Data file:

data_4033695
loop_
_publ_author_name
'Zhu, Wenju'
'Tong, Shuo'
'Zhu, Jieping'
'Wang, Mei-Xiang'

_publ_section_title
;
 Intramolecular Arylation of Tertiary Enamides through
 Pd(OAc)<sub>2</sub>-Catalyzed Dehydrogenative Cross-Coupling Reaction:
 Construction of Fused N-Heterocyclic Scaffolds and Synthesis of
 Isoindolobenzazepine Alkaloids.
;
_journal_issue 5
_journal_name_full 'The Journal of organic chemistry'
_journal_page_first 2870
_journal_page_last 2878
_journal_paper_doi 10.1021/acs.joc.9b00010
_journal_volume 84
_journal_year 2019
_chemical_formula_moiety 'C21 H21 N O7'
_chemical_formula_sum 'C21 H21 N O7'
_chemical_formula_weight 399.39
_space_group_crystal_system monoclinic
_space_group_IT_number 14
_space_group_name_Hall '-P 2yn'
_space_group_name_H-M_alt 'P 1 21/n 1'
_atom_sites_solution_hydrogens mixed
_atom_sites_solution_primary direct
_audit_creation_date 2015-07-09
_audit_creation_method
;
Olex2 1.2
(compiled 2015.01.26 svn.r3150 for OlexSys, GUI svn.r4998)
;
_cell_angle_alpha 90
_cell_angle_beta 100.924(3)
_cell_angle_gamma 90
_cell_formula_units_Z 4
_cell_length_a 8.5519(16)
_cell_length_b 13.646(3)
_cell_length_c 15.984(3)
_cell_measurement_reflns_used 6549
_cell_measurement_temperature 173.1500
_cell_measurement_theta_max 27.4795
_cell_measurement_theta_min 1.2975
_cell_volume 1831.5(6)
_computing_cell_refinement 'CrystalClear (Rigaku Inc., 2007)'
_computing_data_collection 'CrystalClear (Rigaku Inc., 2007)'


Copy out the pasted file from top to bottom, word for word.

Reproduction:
data_4033695
loop_
_publ_author_name
'Zhu, Wenju'
'Tong, Shuo'
'Zhu, Jieping'
'Wang, Mei-Xiang'

_publ_section_title
;
 Intramolecular Arylation of Tertiary Enamides through
 Pd(OAc)<sub>2</sub>-Catalyzed Dehydrogenative Cross-Coupling Reaction:
 Construction of Fused N-Heterocyclic Scaffolds and Synthesis of
 Isoindolobenzazepine Alkaloids.
;
_journal_issue 5
_journal_name_full 'The Journal of organic chemistry'
_journal_page_first 2870
_journal_page_last 2878
_journal_paper_doi 10.1021/acs.joc.9b00010
_journal_volume 84
_journal_year 2019
_chemical_formula_moiety 'C21 H21 N O7'
_chemical_formula_sum 'C21 H21 N O7'
_chemical_formula_weight 399.39
_space_group_crystal_system monoclinic
_space_group_IT_number 14
_space_group_name_Hall '-P 2yn'
_space_group_name_H-M_alt 'P 1 21/n 1'
_atom_sites_solution_hydrogens mixed
_atom_sites_solution_primary direct
_audit_creation_date 2015-07-09
_audit_creation_method
;
Olex2 1.2
(compiled 2015.01.26 svn.r3150 for OlexSys, GUI svn.r4998)
;
_cell_angle_alpha 90
_cell_angle_beta 100.924(3)
_cell_angle_gamma 90
_cell_formula_units_Z 4
_cell_length_a 8.5519(16)
_cell_length_b 13.646(3)
_cell_length_c 15.984(3)
_cell_measurement_reflns_used 6549
_cell_measurement_temperature 173.1500
_cell_measurement_theta_max 27.4795
_cell_measurement_theta_min 1.2975
_cell_volume 1831.5(6)
_computing_cell_refinement 'CrystalClear (Rigaku Inc., 2007)'
_computing_data_collection 'CrystalClear (Rigaku Inc., 2007)'